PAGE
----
But an increasing number of gay men and lesbians are choosing to marry each other. They believe this option is better because it isn’t hurtful to straight spouses and also gives them much more freedom to live open lives. Most cooperative marriage partners do not live with each other after the wedding. Instead, some maintain a shared home to host visiting relatives and others leave their belongings in each other’s apartments to make it appear as if they are co-habitating.
“When we go home to visit my parents, I think they are suspicious,” Andi says. “My mom once remarked to me that I don’t seem very close to William. But she didn’t say anything more. I think they would rather ignore the possibility that the marriage isn’t real.”
In the past, gays and lesbians struggled to connect with each other to arrange fake marriages. While the proliferation of online “matchmaking” forums in the early 2000s has made connecting easier, finalizing a cooperative marriage can still take years of effort, with many potential partnerships falling through because couples cannot agree on shared expectations.
“I tried several times to look for a gay husband, but they were all so demanding,” says Charlene, a Shanghai-based public relations executive.
“They wanted a pretty wife to bring to company parties and many expected me to contribute to the purchase of a shared apartment. One man even asked if I would get plastic surgery to widen my eyes!”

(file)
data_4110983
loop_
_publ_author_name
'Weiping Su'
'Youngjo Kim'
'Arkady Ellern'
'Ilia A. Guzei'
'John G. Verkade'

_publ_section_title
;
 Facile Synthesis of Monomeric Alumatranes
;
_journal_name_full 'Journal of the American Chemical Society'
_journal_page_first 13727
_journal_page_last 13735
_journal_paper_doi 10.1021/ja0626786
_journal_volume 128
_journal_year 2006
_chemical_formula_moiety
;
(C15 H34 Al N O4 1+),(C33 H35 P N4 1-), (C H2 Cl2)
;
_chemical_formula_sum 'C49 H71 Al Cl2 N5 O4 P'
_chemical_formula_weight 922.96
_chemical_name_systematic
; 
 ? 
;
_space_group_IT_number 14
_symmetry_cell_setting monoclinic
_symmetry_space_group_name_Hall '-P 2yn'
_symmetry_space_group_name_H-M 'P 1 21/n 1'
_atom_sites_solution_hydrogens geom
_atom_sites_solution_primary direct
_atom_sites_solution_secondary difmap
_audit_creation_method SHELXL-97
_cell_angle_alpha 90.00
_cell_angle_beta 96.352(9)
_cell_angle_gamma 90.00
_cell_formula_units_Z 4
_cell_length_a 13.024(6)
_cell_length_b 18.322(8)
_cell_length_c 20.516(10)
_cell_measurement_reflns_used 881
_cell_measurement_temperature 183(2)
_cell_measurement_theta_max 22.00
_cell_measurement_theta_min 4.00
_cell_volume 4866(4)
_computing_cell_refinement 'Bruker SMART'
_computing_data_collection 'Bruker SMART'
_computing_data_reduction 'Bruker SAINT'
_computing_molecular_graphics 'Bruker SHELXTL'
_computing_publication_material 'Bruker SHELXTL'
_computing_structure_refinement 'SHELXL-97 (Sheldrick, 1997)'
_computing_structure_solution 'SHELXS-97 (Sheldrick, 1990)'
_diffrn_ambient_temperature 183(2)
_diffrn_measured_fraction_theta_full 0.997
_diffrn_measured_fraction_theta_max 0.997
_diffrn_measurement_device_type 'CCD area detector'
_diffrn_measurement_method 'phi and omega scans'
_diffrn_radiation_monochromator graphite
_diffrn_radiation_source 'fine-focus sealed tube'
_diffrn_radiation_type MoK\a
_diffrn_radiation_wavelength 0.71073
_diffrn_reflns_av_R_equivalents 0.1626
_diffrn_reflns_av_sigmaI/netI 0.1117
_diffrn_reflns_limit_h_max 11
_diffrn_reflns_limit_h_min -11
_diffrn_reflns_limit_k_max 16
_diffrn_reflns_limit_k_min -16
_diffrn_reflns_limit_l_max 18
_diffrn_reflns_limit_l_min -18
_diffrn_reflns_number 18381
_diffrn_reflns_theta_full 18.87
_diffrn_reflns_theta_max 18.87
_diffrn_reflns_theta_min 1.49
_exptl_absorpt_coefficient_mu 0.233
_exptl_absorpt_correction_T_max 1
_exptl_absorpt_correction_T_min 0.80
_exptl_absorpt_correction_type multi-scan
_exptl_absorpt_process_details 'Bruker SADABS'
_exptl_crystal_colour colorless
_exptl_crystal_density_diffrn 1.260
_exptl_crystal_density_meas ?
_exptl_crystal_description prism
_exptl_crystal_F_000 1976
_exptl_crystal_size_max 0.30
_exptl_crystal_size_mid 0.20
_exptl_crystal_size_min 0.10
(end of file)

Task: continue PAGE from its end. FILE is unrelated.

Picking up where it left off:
“There are many more people who want to have a cooperative marriage than those who are actually in these marriages,” says Stephanie Wang, a Beijing-based researcher and LGBT community organizer who interviewed 22 cooperative marriage partners for her University of Hong Kong postgraduate thesis in sociology.
In some of the bad cases, people desperate to end a cooperative marriage have “outed” their partner’s homosexual orientation to their spouse’s parents, according to Wang. Others have fought bitterly about issues such as shared expenses, property and whether to raise children, she says. Gender politics also play a role, with women often expecting men to shoulder more expenses.
Gay and lesbian spouses would have little legal recourse if one party failed to honor any agreement. Jing, a lesbian who runs an online forum for people in northern China searching for cooperative marriages, advises approaching it like a business deal.
“You wouldn’t start a business with someone you don’t know. Before making a decision to marry someone, even if it is a fake marriage, you should talk to the other person and agree on as many things as you can think of in advance,” Jing says.